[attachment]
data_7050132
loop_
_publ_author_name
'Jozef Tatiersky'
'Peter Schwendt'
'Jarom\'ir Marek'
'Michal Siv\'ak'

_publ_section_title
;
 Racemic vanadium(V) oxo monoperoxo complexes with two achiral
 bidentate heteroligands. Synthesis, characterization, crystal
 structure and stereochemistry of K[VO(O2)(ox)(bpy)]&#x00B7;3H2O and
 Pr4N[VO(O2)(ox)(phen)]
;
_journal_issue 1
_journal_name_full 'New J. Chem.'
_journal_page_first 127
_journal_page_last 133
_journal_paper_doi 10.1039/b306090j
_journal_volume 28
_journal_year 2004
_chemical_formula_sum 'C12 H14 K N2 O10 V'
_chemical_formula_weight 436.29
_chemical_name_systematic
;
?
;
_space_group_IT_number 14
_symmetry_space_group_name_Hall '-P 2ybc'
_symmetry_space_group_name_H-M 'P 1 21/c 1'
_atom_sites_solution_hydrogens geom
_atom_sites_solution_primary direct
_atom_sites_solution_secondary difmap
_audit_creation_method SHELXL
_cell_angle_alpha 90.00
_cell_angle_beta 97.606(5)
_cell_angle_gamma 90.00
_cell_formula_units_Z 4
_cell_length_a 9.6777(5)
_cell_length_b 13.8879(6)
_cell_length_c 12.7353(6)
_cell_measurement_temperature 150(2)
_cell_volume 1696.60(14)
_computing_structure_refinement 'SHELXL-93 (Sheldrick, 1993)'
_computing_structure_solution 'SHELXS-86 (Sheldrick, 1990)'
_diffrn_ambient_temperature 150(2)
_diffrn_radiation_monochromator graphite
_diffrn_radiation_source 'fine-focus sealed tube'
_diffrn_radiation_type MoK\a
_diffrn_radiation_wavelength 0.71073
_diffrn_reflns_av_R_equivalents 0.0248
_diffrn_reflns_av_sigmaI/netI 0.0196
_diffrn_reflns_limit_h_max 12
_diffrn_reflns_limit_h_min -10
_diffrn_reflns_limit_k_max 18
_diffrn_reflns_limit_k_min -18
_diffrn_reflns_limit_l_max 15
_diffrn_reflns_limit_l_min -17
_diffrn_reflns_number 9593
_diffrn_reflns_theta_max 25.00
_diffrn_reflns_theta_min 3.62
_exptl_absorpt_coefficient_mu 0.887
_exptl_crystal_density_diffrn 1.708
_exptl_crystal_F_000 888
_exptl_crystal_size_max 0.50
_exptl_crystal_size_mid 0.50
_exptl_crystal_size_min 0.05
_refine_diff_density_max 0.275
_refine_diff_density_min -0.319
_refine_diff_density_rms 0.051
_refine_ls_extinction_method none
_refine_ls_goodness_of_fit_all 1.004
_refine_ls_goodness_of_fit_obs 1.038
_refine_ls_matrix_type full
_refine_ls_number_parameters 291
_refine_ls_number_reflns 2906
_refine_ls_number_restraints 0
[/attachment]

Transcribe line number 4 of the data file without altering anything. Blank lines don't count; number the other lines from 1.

'Jozef Tatiersky'